The trade bill is still in conference, and it is not clear what will happen to it or the Toshiba provisions. But even without the trade bill, the Export Administration Act could be a popular law to try to amend in the coming years. The next periodic review of the Act is scheduled for 1989. However, if the trade bill currently in conference is derailed, a spokesperson for Bonker indicated that he would push for the policy reform as an amendment to another trade bill before 1989.
The Toshiba affair may provide hardliners in Congress and the administration with enough power to shift the direction of policy. Even if disclosures to date are not sufficient to shift policy, there could be more disclosures as investigations both here and abroad continue. Further revelations of major diversions could cancel out the effects of the NAS study.
Democrats will continue to control the House and Senate next year. But at the same time, Democrats do not form a monolithic bloc on this issue any more than on other issues, and hardliners exist in both parties. While Proxmire co-sponsored the sanctions approved by a wide margin in the Senate, an even more severe amendment sponsored by Alabama's Democratic Senator Richard Shelby called for a permanent ban on imports from Toshiba and Kongsberg. This proposal was defeated in the Senate by a vote of 78 to 19.
Moreover, those pushing for reforms both in Congress and the administration are not unconcerned with national security. They are not likely to push for easing controls in ways that industry wants if it becomes clear that some of those changes are "premature."
If the Toshiba case turns out to tip the balance away from the NAS study, it may hurt the chances of changes which reformers feel are justified even in light of the case but which hardliners feel decontrol too much technology. As for the administration, it is no longer clear whether the State Department is siding with Commerce. If it is not, that could move the administration more toward the hardline point of view.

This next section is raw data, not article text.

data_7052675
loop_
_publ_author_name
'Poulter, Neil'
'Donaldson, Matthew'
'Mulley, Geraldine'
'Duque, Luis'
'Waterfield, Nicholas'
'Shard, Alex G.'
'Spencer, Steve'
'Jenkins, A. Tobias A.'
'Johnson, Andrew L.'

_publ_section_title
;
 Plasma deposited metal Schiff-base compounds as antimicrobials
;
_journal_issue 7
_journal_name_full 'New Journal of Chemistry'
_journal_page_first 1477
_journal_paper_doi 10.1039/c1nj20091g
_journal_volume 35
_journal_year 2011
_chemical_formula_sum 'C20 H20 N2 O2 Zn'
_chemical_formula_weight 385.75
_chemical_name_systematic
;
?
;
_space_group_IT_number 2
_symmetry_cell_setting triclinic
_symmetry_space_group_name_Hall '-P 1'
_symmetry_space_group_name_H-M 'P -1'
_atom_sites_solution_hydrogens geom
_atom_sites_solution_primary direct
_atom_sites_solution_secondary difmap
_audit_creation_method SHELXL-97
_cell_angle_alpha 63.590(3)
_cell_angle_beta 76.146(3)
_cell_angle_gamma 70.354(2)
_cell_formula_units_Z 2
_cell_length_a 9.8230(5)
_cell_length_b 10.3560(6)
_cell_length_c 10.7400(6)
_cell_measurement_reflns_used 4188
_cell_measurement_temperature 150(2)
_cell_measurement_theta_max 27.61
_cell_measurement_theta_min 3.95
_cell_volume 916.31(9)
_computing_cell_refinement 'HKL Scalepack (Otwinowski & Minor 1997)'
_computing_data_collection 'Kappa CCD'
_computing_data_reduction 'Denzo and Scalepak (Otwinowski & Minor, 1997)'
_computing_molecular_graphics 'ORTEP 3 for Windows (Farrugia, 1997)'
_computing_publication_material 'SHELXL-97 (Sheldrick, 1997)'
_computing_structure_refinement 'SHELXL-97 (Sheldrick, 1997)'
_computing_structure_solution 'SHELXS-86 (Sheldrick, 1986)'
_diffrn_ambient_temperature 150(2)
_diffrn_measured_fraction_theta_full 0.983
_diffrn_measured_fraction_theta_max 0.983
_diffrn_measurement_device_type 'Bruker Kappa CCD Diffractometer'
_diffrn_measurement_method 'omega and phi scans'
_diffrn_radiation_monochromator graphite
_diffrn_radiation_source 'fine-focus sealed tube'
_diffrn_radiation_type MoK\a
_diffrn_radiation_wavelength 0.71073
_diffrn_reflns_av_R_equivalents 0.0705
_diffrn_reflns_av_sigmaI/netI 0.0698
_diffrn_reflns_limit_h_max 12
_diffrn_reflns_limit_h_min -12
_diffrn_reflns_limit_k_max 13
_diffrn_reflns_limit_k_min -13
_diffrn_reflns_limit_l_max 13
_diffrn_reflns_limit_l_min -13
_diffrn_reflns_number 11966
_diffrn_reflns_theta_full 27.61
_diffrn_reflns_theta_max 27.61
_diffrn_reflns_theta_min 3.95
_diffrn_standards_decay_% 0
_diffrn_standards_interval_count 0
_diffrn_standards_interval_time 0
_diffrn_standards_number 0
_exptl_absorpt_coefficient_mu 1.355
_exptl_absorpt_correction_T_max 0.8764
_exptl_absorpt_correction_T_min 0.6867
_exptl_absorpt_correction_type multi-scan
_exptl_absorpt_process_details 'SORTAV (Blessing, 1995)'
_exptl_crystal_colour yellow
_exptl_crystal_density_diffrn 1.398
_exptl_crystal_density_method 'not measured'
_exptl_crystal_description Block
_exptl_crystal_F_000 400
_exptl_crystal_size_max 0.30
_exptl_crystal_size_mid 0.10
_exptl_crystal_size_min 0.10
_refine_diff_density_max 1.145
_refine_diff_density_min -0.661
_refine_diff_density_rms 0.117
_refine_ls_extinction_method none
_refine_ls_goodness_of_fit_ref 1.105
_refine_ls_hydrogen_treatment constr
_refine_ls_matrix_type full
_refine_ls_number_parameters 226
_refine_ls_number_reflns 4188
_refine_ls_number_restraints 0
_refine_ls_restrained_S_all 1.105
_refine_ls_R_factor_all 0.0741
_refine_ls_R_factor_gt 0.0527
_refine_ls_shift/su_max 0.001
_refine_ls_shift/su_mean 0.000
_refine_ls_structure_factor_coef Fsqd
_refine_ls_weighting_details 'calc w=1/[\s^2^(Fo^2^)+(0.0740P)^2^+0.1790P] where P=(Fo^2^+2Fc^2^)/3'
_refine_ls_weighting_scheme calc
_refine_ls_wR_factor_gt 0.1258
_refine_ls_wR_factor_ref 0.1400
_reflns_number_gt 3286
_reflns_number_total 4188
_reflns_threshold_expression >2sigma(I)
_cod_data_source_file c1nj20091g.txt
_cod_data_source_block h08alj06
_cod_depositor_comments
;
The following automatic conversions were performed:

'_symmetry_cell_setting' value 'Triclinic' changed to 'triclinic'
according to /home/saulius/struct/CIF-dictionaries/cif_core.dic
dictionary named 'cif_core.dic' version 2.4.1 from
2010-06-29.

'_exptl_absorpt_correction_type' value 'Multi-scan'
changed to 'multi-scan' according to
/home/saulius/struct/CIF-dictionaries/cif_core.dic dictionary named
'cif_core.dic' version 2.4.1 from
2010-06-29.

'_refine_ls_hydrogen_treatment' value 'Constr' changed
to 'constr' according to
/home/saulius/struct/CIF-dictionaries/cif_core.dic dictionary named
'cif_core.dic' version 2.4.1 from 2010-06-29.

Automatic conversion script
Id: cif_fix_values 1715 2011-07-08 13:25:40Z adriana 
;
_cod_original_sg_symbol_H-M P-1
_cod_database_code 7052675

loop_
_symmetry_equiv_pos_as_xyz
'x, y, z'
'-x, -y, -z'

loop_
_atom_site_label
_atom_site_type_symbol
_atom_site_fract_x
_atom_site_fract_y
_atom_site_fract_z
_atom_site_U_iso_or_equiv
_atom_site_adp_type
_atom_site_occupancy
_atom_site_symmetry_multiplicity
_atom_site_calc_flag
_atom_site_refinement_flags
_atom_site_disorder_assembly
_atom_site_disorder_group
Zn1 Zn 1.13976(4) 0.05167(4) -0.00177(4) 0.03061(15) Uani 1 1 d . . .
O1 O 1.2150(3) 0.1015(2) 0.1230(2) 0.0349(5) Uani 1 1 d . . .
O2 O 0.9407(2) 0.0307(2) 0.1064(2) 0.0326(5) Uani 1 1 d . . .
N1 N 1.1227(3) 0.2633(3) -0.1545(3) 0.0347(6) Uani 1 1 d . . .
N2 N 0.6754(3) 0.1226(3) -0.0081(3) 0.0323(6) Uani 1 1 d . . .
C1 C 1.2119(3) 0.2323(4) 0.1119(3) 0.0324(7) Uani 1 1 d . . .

The other major question has to do with C. William Verity, the new Commerce Secretary. While Chief Executive Officer of Armco, a supplier of oil drilling equipment to the Soviet Union, Secretary Verity served as U.S. co- chairman of the U.S.-U.S.S.R. Trade and Economic Council, a bilateral trade organization promoting the expansion of trade between the two countries. Soviet member ship includes top officials from the industrial ministries, planning committees and foreign trade organizations. U.S. membership includes major corporations such as Occidental Petroleum, PepsiCo, Coca-Cola, Ralston-Purina, Allis-Chalmers, Archer Daniels Midland, Caterpillar, Xerox, Dow Chemical, Monsanto and many others.
Although he advocates expanding trade with the Soviet Union, what stance he will take on controls in the administration and how effective he will be in pushing his point of view is still unknown.
Several unanswered questions still loom on the horizon. If the GOP holds onto the White House, it is up in the air. It could be a hardline, proDefense administration, or a heavily business-oriented administration. If the Democrats come into power, it seems probable they would not be as hardline as the Republicans could be, but there is a pretty wide range of possible positions for them as well.
It is certainly possible that "perestroika," and a Intermediate Nuclear Force (INF) arms control agreement at the upcoming Washington summit could herald a new era of good feeling between the two superpowers.
No matter how sweet the Soviets look to the Americans a year from now, though, the United States is not going to dismantle its system of strategic export controls. It is possible that if the Toshiba case disappears as a controlling issue and policies continue to move in the direction they were headed earlier this year, that good relations could have some impact on changes in controls, but that impact could be limited. Controls are aimed at keeping militarily useful technologies out of Moscow's hands and will continue to be aimed at that for the foreseeable future.
Steve Hirsch is a Washington, D.C. based writer specializing in international trade issues.